"It is," the Anglican Archbishop William Temple once remarked, "a mistake to suppose that God is only, or even chiefly, concerned with religion." The prelate's words would resonate with Obery M. Hendricks Jr., who, in the beginning of his new book The Politics of Jesus, recalls a childhood spent in the church. He was, he puts it, "a son of the Christian Church. Raised in the Church. Nurtured in the Church." His family was thick with ministers and lay elders; he started singing in the choir at age 5, and accepted Christ five years later. The Jesus he offered his life to was a messiah drained of controversy, a kind of air-brushed savior. "I was raised on the bland Jesus of Sunday School and of my mother's gentle retellings," Hendricks writes, "the meek, mild Jesus who told us, in a nice, passive, sentimental way, to love our enemies, and who assured us that we need not worry about our troubles, just bring them to him."
As it turned out, this Jesus was too gentle and too serene -- and Hendricks left the church as a young man, only to return once he discovered what he calls "Jesus the political revolutionary." Now a minister and professor of biblical interpretation at New York Theological Seminary, Hendricks found that, for him, the figure of Jesus resonated powerfully when understood through the prism of politics. "To say that Jesus was a political revolutionary is to say that the message he proclaimed not only called for change in individual hearts but also demanded sweeping and comprehensive change in the political, social, and economic structures in his setting in life: colonized Israel," Hendricks writes. He goes on to argue that the proper Christian posture in political life should be one of loving one another as Jesus loved us, feeding the hungry, comforting the poor, clothing the naked, visiting the sick, tending to prisoners.
Hendricks's Christian manifesto for a politically liberal vision of America and of the world arrives at an especially rich moment in the long-running debate over the role of religion in the nation's public life. After roughly three decades of largely ceding the language of faith to political conservatives, liberals are mounting an aggressive and often intellectually stimulating counterattack. The Politics of Jesus joins John Danforth's Faith and Politics and Jim Wallis's God's Politics as essential reading for Americans trying to move beyond the corrosive standoff between the religious right and the secular left. One need not agree with Hendricks's liberalism to appreciate that his book is a useful contribution to a conversation that seems ever more urgent: how to manage and marshal religion's influence over our public lives.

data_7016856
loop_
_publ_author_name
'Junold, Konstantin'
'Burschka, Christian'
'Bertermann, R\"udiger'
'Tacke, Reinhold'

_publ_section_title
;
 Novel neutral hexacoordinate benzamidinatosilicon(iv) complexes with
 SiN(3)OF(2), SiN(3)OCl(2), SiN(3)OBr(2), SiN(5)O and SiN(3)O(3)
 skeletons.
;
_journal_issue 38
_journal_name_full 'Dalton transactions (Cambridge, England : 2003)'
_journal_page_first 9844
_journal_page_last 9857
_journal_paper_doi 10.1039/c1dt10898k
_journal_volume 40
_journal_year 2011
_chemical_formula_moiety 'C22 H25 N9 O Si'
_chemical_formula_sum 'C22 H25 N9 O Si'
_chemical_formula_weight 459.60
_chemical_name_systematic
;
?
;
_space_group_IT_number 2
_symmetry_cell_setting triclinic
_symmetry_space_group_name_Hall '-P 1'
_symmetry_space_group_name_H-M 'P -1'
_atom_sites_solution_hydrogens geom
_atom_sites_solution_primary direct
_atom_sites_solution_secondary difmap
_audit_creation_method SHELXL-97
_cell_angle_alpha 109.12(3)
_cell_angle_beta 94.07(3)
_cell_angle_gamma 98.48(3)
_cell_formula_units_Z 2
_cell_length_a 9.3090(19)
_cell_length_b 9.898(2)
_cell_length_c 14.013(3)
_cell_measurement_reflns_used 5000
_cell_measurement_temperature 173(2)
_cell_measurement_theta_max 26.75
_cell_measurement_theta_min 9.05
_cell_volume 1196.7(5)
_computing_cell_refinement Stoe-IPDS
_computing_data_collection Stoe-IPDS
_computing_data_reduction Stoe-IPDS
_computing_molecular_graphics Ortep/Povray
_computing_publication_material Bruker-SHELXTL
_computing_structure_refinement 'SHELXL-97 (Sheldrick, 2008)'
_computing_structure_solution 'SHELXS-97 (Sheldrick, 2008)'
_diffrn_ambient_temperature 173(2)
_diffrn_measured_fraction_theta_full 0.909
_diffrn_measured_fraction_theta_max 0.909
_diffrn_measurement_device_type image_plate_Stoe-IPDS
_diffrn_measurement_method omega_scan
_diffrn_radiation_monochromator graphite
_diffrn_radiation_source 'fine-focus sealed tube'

Some secular extremists will probably object to Hendricks's argument on the grounds that we ought to keep Jesus out of politics altogether, but in my view such an absolutist stand is not really helpful. We are a nation full of religious people, and faith has been interwoven with our politics from the start. Yes, church and state are rightly separate, but it is impossible, I think, to separate religion from politics, for both are about what people value. Religion may not be the only thread in the tapestry, but is a significant one, and to argue that religion is a fairy tale and believers are dupes does virtually nothing to lead us forward.
Hendricks is right to use the gospel as a way of measuring the gap between the words and deeds of openly religious presidents. Or at least of openly religious Republican presidents: He treats Bill Clinton very kindly while sternly taking Ronald Reagan and George W. Bush to task.
There is no doubt that America falls far short of the kingdom of God, and it is nearly impossible to argue with Hendricks's bottom line, that "in the politics of Jesus, then, every policy and policy proposal must be judged by Jesus' yardstick of love and justice." (What reasonable person would dispute that love and justice are useful standards?) Yet such admonitions, while commonsensical (at least for Christians), raise profound theological questions. Jesus does not vote; God is neither Republican nor Democrat.
It can do no harm to ask the question Hendricks suggests when we are pondering policies and politics, but there is always a danger that we may come to think our own answer to the "What Would Jesus Do?" test is not merely our own best effort, but is in fact the only answer. We need more humility in our public life, remembering that, for now, we see through Saint Paul's "glass, darkly." To practice the politics of Jesus means practicing humility, an exercise that might well begin by bearing this story from the gospel of Mark in mind: The disciples had been traveling to meet Jesus, debating among themselves "who should be the greatest" -- a classically political undertaking. Learning of the bickering, Jesus would have none of it, saying: "If any man desire to be first, the same shall be last of all, and servant of all." And so may our politics, whether connected to the examples and words of Jesus or of Plato or of Machiavelli, be informed by charity and grace, not by self-righteousness. Then, and only then, will we come close, I think, to anything like "the politics of Jesus."Reviewed by Jon Meacham
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